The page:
FINELY TUNED : Killers to record album in Vegas

The Killers are coming home.

Las Vegas Review Journal Thanks to Stace at tkn

After completing a tour that's taken them around the globe since 2003, the local boys made good tell me they're heading back here in two months.

In interviews last week, band members revealed for the first time that their next album will be recorded in their hometown. They want to start laying down tracks in December.

"We plan on being done touring in October, and that only leaves a month-and-a-half to write songs in Vegas," road-weary guitarist Dave Keuning says.

"We don't wanna leave that soon since we're never anywhere more than a couple of days, so we're definitely going to record there," he says. "We all still call Vegas home, and that's where we want to settle for a little bit, and go to our own homes at night."

During breaks in their punishing schedule, band members have been hitting town to scout spots.

"We're still looking for a studio," Keuning says. "We may end up building our own."

With an anthemic new single, the gospel-tinged sing-along "All These Things I've Done," the Killers are still riding high on the success of their debut album, "Hot Fuss."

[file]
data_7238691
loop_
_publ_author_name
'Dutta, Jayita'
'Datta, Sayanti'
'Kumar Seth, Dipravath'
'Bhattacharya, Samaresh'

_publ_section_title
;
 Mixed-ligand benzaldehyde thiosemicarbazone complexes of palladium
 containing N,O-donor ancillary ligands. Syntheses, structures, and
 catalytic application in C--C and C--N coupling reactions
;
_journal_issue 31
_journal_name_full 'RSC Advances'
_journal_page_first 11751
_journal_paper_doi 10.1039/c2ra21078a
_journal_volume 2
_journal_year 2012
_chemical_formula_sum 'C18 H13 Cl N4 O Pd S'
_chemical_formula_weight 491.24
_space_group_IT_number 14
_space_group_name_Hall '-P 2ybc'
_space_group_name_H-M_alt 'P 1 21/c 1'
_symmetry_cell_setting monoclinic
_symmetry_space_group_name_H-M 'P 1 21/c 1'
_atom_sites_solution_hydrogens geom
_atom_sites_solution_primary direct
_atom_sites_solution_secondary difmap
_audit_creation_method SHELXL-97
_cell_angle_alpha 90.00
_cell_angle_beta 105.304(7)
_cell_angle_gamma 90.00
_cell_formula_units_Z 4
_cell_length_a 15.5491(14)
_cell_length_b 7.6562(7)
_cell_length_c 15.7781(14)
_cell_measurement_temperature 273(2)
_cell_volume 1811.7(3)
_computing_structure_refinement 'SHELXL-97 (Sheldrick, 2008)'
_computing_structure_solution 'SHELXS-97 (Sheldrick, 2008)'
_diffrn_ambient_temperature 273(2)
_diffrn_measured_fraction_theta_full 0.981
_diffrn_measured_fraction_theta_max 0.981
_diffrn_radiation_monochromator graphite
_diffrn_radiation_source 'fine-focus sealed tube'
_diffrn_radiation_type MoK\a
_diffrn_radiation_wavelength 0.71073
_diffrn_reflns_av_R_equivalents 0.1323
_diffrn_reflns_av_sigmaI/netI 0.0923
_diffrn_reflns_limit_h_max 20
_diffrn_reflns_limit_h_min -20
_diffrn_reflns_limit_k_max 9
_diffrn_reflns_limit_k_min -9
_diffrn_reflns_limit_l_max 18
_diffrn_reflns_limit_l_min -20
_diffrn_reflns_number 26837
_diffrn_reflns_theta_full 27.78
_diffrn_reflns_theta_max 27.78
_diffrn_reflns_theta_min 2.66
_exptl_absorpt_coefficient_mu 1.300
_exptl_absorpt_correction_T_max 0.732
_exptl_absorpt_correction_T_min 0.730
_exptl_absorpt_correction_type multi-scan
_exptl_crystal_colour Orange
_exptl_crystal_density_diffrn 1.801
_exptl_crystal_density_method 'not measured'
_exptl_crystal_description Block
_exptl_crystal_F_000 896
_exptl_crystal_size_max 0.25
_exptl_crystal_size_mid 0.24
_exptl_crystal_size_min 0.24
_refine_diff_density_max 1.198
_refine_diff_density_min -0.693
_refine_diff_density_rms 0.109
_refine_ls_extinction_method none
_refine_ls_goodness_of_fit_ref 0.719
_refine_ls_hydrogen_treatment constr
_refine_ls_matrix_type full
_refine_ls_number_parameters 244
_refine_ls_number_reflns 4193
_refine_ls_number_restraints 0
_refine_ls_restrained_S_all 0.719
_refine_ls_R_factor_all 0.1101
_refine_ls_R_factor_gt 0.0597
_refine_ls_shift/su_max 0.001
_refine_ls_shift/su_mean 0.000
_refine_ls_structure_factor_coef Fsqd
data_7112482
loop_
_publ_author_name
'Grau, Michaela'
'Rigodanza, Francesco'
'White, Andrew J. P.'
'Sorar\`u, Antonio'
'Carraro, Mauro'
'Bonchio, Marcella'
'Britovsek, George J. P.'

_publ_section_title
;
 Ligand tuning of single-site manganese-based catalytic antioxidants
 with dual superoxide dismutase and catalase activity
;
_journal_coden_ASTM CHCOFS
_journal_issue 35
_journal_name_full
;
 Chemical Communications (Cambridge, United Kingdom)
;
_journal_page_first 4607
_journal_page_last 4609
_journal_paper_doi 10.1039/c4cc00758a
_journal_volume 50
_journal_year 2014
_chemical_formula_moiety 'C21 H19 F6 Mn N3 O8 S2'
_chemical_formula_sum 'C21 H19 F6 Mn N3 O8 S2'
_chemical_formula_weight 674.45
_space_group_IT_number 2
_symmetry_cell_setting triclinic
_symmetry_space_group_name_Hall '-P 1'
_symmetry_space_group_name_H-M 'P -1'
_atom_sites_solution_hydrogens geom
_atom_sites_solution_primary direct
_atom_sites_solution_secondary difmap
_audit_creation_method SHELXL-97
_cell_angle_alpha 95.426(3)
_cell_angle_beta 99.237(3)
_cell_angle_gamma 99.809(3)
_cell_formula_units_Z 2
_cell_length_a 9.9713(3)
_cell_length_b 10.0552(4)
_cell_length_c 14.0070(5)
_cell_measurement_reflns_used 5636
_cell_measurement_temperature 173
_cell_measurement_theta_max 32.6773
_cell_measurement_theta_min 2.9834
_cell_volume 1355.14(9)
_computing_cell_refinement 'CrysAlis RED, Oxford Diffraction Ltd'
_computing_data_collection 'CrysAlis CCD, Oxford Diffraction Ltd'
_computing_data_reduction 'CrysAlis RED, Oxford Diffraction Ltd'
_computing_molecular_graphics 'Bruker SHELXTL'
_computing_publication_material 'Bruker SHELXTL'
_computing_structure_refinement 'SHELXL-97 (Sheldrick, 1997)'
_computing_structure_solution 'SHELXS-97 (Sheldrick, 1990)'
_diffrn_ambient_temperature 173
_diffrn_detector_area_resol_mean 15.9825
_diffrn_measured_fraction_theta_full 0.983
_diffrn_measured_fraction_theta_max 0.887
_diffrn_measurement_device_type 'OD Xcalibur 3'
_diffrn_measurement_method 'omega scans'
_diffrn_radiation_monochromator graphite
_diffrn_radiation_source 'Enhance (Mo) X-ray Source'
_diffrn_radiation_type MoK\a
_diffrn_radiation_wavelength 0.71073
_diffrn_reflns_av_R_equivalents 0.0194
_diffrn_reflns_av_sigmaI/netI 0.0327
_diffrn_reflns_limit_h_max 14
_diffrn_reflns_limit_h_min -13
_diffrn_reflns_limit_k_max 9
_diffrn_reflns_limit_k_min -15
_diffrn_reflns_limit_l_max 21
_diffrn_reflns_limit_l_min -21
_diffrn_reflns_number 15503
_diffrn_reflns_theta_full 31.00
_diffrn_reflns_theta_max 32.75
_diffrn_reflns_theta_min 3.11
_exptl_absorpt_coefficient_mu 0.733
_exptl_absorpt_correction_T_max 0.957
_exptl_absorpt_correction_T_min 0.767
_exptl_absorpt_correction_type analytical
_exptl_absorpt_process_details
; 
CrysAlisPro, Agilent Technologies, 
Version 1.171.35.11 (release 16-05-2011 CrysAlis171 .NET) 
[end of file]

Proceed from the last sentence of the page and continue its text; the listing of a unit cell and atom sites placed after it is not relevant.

It's in its 59th week on Billboard's chart of the top U.S. albums, but the band already has penned six tracks that could make it onto the follow-up.

"We've got a four-track in the back of the bus that we wrote stuff on," Keuning says. "We're always writing on the road, but it's hard to finish anything. ... All we have is an hour during sound check to try them out."

They previewed one of the new tracks, called "All the Pretty Faces," July 29 while headlining San Diego's Street Scene festival.

"Faces" is a guitar-driven tale of love gone wrong. On it, Flowers sings with a resounding desperation before adopting a threatening tone.

"I'd do anything just to be your man," he pleads. "You're not going anywhere without me."

Without the poppy keyboards that perk up much of "Hot Fuss," the song hints the band is headed into darker musical territory.

Keuning says the new material is much like the debut's 11 tracks. But, he acknowledges, "being on the road for two years, that's had some influence on us."

"Faces' " inclusion on the next album is almost guaranteed, Keuning says, while some of the other road-composed tunes could end up as B-sides or cast off altogether.

The recently written track "Reasons Unknown" is likely to make the follow-up, but tunes like "Where Is She?" and "Uncle Johnny Did Cocaine" are less likely to make the cut.

If they don't, there's always another way of hearing them.

"You can download them illegally," Keuning says with a grin, "because they're all out there on the Internet.